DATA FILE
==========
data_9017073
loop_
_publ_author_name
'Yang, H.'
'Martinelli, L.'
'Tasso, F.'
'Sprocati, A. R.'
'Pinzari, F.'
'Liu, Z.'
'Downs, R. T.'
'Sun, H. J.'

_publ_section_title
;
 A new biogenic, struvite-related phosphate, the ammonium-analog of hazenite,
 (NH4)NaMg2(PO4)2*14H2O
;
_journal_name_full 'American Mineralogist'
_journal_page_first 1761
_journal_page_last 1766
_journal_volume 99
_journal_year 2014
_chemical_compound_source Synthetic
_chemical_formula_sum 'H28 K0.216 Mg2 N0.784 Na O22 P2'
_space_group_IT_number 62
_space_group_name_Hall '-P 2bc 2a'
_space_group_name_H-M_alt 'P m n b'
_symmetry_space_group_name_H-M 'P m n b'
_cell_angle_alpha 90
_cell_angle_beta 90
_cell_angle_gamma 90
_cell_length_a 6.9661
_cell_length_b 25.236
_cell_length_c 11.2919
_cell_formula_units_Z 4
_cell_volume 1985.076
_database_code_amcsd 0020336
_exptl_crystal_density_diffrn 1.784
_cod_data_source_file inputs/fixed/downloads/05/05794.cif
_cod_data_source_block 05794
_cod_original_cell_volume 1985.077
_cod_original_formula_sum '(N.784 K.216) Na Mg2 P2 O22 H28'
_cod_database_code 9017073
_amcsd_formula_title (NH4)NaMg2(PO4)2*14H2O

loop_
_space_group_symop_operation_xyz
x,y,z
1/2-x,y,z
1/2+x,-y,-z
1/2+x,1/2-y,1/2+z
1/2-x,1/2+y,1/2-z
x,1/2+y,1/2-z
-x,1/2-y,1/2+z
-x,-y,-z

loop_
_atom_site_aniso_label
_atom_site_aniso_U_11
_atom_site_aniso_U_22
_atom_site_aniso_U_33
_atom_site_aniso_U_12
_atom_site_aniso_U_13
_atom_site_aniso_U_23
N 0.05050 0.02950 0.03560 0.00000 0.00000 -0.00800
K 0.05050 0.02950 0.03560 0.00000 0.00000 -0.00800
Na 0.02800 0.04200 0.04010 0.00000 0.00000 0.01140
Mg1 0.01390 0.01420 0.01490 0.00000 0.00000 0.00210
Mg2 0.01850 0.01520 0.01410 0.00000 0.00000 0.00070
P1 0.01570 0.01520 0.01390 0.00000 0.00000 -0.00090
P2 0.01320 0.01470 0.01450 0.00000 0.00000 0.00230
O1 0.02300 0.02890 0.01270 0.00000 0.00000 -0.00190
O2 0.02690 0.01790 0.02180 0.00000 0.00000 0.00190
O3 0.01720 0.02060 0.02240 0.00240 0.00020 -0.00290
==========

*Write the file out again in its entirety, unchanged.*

data_9017073
loop_
_publ_author_name
'Yang, H.'
'Martinelli, L.'
'Tasso, F.'
'Sprocati, A. R.'
'Pinzari, F.'
'Liu, Z.'
'Downs, R. T.'
'Sun, H. J.'

_publ_section_title
;
 A new biogenic, struvite-related phosphate, the ammonium-analog of hazenite,
 (NH4)NaMg2(PO4)2*14H2O
;
_journal_name_full 'American Mineralogist'
_journal_page_first 1761
_journal_page_last 1766
_journal_volume 99
_journal_year 2014
_chemical_compound_source Synthetic
_chemical_formula_sum 'H28 K0.216 Mg2 N0.784 Na O22 P2'
_space_group_IT_number 62
_space_group_name_Hall '-P 2bc 2a'
_space_group_name_H-M_alt 'P m n b'
_symmetry_space_group_name_H-M 'P m n b'
_cell_angle_alpha 90
_cell_angle_beta 90
_cell_angle_gamma 90
_cell_length_a 6.9661
_cell_length_b 25.236
_cell_length_c 11.2919
_cell_formula_units_Z 4
_cell_volume 1985.076
_database_code_amcsd 0020336
_exptl_crystal_density_diffrn 1.784
_cod_data_source_file inputs/fixed/downloads/05/05794.cif
_cod_data_source_block 05794
_cod_original_cell_volume 1985.077
_cod_original_formula_sum '(N.784 K.216) Na Mg2 P2 O22 H28'
_cod_database_code 9017073
_amcsd_formula_title (NH4)NaMg2(PO4)2*14H2O

loop_
_space_group_symop_operation_xyz
x,y,z
1/2-x,y,z
1/2+x,-y,-z
1/2+x,1/2-y,1/2+z
1/2-x,1/2+y,1/2-z
x,1/2+y,1/2-z
-x,1/2-y,1/2+z
-x,-y,-z

loop_
_atom_site_aniso_label
_atom_site_aniso_U_11
_atom_site_aniso_U_22
_atom_site_aniso_U_33
_atom_site_aniso_U_12
_atom_site_aniso_U_13
_atom_site_aniso_U_23
N 0.05050 0.02950 0.03560 0.00000 0.00000 -0.00800
K 0.05050 0.02950 0.03560 0.00000 0.00000 -0.00800
Na 0.02800 0.04200 0.04010 0.00000 0.00000 0.01140
Mg1 0.01390 0.01420 0.01490 0.00000 0.00000 0.00210
Mg2 0.01850 0.01520 0.01410 0.00000 0.00000 0.00070
P1 0.01570 0.01520 0.01390 0.00000 0.00000 -0.00090
P2 0.01320 0.01470 0.01450 0.00000 0.00000 0.00230
O1 0.02300 0.02890 0.01270 0.00000 0.00000 -0.00190
O2 0.02690 0.01790 0.02180 0.00000 0.00000 0.00190
O3 0.01720 0.02060 0.02240 0.00240 0.00020 -0.00290